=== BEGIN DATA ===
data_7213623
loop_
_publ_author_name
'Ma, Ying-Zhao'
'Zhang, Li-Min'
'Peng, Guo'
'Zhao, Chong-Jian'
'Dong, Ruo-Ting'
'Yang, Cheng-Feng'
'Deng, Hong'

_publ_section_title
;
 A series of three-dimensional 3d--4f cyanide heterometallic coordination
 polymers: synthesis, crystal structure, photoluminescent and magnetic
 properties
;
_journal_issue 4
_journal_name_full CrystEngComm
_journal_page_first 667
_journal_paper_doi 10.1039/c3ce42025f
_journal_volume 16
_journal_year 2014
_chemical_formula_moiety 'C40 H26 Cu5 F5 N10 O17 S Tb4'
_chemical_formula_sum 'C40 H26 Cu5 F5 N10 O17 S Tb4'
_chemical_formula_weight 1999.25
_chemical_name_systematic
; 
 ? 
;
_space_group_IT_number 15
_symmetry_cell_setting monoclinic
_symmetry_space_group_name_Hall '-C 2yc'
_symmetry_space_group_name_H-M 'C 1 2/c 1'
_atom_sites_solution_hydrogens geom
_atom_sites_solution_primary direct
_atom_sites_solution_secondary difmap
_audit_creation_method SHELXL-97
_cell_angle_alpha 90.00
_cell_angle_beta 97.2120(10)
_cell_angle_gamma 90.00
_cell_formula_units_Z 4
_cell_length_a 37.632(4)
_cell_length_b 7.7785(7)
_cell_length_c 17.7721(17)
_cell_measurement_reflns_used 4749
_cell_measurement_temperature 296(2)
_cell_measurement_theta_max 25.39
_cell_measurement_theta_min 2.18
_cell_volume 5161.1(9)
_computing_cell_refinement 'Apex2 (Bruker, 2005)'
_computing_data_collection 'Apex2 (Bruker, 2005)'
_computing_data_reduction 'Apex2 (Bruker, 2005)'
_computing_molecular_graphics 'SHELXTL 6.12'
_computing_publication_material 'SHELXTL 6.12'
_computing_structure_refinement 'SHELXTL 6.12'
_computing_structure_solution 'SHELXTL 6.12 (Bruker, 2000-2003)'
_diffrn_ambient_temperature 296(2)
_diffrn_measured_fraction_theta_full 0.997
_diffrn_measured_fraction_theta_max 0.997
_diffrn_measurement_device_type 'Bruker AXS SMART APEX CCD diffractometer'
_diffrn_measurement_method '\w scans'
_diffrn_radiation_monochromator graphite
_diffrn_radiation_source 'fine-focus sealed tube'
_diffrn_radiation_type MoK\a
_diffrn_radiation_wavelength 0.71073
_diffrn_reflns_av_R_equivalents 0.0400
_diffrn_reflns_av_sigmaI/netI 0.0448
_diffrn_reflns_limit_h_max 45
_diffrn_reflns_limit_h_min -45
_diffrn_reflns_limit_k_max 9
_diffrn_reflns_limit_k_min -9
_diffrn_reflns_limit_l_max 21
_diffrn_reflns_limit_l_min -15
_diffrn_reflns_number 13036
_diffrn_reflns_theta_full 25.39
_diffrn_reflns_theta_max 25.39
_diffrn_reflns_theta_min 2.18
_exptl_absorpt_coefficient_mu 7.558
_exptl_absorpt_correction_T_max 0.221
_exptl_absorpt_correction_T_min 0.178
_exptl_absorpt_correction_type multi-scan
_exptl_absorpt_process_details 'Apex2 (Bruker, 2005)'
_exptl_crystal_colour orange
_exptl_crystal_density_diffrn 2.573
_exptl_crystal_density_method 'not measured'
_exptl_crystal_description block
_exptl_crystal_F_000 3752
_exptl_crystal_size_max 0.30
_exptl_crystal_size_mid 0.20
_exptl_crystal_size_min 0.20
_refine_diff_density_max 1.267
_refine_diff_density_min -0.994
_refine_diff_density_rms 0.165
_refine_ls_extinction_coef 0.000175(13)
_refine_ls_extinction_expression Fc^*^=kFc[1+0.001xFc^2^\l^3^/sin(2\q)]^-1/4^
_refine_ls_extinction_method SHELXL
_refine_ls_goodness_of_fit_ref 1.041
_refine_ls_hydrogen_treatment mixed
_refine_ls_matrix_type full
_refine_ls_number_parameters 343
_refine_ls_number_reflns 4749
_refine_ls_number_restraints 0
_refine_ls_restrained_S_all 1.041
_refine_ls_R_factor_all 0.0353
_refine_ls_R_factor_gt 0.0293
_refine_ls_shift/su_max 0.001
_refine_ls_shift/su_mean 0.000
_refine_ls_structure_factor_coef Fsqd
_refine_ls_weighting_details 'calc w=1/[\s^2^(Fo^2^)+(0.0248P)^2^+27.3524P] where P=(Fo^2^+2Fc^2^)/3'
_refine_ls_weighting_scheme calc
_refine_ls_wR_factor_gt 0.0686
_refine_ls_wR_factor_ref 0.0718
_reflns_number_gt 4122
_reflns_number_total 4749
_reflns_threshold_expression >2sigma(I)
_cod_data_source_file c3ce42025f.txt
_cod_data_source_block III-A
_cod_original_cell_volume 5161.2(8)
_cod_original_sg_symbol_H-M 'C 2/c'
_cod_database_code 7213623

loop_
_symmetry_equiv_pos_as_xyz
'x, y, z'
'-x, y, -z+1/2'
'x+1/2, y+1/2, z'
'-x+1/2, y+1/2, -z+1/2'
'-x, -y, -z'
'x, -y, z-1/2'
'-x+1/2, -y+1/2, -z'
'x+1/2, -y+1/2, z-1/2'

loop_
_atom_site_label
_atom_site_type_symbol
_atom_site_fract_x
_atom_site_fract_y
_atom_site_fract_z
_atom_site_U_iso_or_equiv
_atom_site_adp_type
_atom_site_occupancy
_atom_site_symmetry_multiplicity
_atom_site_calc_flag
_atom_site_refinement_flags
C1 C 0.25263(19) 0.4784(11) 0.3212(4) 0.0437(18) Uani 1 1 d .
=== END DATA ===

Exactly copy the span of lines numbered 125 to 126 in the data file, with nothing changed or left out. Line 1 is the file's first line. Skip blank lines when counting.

'x+1/2, y+1/2, z'
'-x+1/2, y+1/2, -z+1/2'